I respond with arguments like, “In the one real example of intelligence being developed we have to look at, continuous application of natural selection in fact found Homo sapiens sapiens, and the capability-gain curves of the ecosystem for various measurables were in fact sharply kinked by this new species (e.g., using machines, we sharply outperform other animals on well-established metrics such as “airspeed”, “altitude”, and “cargo carrying capacity”).”
Their response in turn is generally some variant of “well, natural selection wasn’t optimizing very intelligently” or “maybe humans weren’t all that sharply above evolutionary trends” or “maybe the power that let humans beat the rest of the ecosystem was simply the invention of culture, and nothing embedded in our own already-existing culture can beat us” or suchlike.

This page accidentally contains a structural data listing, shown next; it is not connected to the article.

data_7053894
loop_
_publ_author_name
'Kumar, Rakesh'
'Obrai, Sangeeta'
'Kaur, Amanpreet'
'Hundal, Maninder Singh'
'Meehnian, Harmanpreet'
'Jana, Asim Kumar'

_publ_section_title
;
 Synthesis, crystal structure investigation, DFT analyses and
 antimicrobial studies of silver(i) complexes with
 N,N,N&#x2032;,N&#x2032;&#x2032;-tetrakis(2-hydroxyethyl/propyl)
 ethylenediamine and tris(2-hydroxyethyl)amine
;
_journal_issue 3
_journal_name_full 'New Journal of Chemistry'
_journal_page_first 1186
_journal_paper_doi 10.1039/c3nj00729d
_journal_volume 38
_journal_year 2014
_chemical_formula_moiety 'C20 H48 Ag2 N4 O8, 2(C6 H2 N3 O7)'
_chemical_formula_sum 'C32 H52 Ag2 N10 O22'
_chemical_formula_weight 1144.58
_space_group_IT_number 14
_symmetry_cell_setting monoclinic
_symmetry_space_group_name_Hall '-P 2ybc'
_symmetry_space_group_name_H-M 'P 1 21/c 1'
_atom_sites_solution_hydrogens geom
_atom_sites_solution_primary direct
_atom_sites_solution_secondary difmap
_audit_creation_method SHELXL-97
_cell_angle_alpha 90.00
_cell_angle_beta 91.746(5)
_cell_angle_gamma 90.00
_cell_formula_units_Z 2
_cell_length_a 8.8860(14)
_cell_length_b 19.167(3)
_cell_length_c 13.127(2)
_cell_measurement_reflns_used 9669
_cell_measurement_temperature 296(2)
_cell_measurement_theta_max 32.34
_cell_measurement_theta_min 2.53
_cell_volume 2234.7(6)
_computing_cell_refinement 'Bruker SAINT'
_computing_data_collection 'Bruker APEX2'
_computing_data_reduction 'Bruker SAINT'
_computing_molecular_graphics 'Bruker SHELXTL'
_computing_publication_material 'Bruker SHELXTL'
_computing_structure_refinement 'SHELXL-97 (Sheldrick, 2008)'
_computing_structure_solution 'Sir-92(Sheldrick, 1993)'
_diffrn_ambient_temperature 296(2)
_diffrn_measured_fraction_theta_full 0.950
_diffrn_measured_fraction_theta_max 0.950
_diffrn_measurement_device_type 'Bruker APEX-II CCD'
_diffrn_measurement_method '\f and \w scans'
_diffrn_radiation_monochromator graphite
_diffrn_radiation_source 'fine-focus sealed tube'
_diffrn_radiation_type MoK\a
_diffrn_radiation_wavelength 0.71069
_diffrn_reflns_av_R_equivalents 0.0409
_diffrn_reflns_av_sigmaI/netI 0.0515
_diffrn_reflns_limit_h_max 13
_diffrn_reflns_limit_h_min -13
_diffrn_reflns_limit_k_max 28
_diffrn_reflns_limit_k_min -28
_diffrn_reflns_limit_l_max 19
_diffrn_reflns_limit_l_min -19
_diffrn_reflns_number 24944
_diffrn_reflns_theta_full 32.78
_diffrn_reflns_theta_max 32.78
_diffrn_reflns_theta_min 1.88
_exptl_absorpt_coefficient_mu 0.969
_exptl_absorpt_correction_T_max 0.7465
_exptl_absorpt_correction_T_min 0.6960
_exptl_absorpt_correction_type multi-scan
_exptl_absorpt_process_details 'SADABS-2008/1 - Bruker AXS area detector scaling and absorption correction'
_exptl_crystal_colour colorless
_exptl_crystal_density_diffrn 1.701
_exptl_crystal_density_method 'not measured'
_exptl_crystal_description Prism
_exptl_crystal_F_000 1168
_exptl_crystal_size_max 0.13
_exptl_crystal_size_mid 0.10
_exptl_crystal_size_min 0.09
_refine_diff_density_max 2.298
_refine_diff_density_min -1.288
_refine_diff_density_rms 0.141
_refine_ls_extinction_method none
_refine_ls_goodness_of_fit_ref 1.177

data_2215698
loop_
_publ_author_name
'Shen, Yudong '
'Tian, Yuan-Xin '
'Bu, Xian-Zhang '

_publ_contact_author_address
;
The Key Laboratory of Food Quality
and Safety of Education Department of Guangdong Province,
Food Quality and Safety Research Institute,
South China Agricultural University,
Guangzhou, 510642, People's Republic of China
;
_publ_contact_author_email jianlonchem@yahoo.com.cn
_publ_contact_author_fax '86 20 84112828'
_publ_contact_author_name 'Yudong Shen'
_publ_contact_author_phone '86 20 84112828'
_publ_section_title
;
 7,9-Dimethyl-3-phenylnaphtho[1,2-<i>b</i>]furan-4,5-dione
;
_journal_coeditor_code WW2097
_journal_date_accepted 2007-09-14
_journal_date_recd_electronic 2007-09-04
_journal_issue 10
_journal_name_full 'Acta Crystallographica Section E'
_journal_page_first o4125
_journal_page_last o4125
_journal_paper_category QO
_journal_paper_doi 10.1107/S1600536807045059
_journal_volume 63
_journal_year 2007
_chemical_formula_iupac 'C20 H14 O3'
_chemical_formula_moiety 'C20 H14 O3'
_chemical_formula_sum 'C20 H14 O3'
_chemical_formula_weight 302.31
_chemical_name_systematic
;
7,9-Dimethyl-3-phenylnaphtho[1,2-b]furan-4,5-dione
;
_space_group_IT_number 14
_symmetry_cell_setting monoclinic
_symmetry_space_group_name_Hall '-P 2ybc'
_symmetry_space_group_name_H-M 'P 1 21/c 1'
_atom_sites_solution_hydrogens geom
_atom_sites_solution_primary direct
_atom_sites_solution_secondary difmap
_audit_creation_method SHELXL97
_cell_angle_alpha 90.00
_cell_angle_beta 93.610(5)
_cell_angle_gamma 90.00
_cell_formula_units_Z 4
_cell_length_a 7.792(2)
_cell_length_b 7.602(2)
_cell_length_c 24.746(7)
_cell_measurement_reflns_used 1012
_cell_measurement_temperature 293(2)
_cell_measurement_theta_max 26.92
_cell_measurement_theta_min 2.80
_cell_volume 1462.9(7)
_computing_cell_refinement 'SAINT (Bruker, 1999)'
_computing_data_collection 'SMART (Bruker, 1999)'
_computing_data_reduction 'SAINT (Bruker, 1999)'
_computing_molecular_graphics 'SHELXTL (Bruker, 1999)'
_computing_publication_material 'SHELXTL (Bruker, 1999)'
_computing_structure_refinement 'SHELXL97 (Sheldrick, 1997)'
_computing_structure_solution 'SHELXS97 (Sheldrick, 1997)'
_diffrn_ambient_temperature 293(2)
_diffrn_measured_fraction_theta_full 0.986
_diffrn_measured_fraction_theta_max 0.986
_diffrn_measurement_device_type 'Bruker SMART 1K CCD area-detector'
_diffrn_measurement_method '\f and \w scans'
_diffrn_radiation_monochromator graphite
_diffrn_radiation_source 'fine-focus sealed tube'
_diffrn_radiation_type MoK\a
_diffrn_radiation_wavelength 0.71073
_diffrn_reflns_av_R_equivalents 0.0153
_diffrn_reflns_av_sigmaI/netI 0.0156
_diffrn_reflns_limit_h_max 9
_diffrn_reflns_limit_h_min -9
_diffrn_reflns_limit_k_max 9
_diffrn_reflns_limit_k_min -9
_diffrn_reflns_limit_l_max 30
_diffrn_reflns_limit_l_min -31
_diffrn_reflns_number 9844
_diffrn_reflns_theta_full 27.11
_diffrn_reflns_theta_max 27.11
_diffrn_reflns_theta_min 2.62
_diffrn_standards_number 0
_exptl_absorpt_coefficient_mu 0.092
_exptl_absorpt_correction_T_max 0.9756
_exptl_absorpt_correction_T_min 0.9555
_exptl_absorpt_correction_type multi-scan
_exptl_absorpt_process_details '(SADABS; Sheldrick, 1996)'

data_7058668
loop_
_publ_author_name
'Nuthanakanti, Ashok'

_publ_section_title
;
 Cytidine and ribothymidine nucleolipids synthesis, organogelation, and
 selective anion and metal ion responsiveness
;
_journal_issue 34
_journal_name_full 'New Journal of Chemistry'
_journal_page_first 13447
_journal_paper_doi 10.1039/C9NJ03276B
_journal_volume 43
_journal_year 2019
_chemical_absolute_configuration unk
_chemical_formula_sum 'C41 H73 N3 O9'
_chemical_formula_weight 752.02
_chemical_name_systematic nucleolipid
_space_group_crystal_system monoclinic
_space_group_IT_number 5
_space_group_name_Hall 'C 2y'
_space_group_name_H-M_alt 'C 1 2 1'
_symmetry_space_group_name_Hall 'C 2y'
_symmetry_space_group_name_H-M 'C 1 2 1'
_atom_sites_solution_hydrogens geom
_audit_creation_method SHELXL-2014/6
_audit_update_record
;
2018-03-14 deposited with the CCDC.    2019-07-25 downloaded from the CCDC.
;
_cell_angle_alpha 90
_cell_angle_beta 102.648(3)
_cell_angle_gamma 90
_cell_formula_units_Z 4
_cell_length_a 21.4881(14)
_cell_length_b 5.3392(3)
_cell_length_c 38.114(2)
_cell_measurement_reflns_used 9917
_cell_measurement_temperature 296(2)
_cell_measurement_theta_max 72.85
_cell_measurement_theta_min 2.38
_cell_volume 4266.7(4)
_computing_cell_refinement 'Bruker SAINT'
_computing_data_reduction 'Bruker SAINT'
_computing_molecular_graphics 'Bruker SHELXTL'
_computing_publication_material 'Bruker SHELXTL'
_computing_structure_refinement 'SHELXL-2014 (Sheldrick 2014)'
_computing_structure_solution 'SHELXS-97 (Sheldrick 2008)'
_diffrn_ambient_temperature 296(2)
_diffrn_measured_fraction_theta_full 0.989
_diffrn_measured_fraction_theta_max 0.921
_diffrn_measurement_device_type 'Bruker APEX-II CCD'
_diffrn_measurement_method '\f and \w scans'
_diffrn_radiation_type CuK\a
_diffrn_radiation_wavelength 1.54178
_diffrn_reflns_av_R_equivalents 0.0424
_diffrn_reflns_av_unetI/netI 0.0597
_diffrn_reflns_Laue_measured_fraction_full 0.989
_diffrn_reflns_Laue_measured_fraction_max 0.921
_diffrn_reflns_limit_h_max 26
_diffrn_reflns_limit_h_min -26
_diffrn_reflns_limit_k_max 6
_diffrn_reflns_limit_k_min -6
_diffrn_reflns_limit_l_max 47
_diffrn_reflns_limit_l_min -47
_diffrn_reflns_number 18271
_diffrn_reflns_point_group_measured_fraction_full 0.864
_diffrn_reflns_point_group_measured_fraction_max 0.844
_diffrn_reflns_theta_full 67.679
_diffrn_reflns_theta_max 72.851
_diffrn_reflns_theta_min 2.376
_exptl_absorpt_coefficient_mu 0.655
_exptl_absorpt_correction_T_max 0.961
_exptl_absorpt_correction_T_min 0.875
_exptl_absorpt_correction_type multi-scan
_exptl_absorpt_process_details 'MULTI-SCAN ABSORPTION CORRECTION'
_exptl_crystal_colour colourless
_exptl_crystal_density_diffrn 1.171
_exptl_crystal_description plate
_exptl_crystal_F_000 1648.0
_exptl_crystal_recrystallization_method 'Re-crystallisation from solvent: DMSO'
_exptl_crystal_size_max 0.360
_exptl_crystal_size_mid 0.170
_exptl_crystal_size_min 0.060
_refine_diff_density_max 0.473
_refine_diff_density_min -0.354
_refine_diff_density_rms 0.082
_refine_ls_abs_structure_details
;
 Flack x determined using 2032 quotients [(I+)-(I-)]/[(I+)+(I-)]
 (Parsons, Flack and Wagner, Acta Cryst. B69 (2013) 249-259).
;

Rather than arguing further here, I’ll just say that failing to believe the hard problem exists is one surefire way to avoid tackling it.
It sounds like you don’t want to argue this point further here, but I would like to point something very simple out that I think your argument here glosses over.
Humanity is a species, not an individual. It wasn’t the case that a single animal arose among all the others, and out-competed everyone else. Instead, it was a large set of entities that collectively out-competed all the other animals. And I think this distinction is quite important to make.